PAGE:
Bacteria non-stop having “sex” inside our intestines – and this is very good news

(ORDO NEWS) — The human gut is a place where an unbridled orgy of microbes constantly takes place. In order to survive, the bacteria in our digestive tract regularly have “sex” with each other.

This debauchery has a practical purpose, as microbes exchange secrets on how to survive lethal doses of antibiotics.

A team of researchers from the University of Illinois at Urbana-Champaign and the University of California at Riverside have found that the process of copulation and interbreeding of microorganisms is actually beyond what we previously knew.

How does it work

Bacteria don’t have genitals, of course, but technically “sex” in biology refers to any process of exchanging genetic material. Thus, by forming a “temporary alliance” with another bacterium in our gut, a microbe can pass on its genes to another—and they can be completely different species.

All a microbe has to do is stick out a tube, called a pilus, and attach itself to another cell, releasing a portable package of DNA, called a mobile genetic element, when ready.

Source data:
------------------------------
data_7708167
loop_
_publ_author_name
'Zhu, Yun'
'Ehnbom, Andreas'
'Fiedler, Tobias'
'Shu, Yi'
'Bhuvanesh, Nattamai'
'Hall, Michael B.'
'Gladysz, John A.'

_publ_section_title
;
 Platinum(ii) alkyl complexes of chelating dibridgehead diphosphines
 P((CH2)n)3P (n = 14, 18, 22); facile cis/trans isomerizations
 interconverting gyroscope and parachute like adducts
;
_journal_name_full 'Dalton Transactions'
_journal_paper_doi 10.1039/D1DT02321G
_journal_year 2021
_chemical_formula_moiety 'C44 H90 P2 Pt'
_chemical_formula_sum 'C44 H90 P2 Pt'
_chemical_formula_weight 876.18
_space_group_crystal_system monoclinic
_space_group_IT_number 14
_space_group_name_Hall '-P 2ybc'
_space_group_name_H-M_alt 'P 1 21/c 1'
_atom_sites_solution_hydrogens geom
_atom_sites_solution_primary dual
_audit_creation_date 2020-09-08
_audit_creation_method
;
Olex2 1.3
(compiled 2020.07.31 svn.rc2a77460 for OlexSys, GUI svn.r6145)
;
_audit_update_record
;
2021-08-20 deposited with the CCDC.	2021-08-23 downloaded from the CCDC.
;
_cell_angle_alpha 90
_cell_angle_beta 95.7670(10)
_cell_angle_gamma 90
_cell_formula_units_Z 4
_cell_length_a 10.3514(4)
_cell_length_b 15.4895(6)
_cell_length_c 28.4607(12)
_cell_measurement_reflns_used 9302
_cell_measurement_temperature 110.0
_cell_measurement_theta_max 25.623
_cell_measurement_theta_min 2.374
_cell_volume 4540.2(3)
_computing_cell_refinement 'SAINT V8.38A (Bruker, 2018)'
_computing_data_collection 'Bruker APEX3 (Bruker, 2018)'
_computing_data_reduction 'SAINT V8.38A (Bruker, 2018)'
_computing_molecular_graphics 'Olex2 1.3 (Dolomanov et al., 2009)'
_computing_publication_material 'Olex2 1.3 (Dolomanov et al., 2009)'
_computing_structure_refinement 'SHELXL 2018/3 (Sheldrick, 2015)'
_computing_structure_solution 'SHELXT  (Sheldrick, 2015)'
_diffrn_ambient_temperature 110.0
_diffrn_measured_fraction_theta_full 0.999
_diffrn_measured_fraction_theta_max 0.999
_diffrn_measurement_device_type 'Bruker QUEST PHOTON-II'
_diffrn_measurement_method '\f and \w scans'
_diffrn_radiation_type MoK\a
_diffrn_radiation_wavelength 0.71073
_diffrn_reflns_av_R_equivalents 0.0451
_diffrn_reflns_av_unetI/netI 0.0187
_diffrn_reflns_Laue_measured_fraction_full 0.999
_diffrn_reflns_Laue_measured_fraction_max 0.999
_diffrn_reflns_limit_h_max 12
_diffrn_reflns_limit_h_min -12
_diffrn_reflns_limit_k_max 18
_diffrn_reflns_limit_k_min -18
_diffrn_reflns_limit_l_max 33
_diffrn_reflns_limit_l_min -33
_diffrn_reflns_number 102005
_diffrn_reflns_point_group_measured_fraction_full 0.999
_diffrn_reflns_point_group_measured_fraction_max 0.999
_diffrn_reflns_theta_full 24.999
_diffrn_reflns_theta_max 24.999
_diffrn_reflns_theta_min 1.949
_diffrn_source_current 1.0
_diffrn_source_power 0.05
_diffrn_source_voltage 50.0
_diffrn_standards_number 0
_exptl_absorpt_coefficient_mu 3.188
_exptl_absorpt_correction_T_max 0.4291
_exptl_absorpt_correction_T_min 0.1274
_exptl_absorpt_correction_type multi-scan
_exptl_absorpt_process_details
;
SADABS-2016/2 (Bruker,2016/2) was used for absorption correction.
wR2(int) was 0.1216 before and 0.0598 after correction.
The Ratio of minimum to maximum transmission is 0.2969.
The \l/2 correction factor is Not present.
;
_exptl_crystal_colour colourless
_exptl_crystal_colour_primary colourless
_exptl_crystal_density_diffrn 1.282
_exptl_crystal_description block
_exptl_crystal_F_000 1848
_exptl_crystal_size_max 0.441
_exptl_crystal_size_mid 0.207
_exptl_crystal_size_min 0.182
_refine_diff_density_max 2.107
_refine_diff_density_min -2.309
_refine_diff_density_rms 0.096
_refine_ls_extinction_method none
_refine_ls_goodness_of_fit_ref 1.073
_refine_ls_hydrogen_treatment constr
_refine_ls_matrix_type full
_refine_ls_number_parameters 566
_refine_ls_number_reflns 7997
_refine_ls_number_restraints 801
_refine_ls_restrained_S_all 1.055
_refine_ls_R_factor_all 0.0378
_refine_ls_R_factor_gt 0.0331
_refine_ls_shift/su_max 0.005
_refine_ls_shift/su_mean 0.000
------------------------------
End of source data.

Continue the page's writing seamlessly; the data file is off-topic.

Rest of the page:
The discovery of bacterial “sex” was made more than 70 years ago, when scientists realized that the secret of horizontal gene transfer is that microbes exchange genes for resistance to certain antibiotics, thereby spreading it between species.

More recently, it has become clear that bacterial sex happens all the time, and it is probably through this process that our microbiome keeps itself fit and healthy. The new study was conducted among gut microbes called Bacteroidetes, which make up up to 80% of the human microbiome and help digest food.

However, in order to colonize the human gut and help us break down carbohydrates, these microbes must compete for limited resources in the colon. Such resources include vitamin B12 and other related compounds that promote bacterial metabolism and protein synthesis.

Most microbes in the gut are unable to synthesize these essential compounds on their own, which means they must absorb them from the environment. And for this to be effective, you need to have the genes for transporting vitamin B12 at the ready.

When two gut microbes were placed on a cup in the lab, the researchers noticed a strange alliance. A bacterium that could not synthesize B12 “transport systems” bonded with a bacterium that did.

After the experiment, the researchers examined the genome of the host bacterium (which was alive and well) and found that it included an extra strand of DNA from the donor.

Why is it important? In the future, the selection of the “right” genes may allow doctors to form resistant microbiomes that will save humanity from many problems – for example, help to absorb lactose for those who cannot do it on their own.

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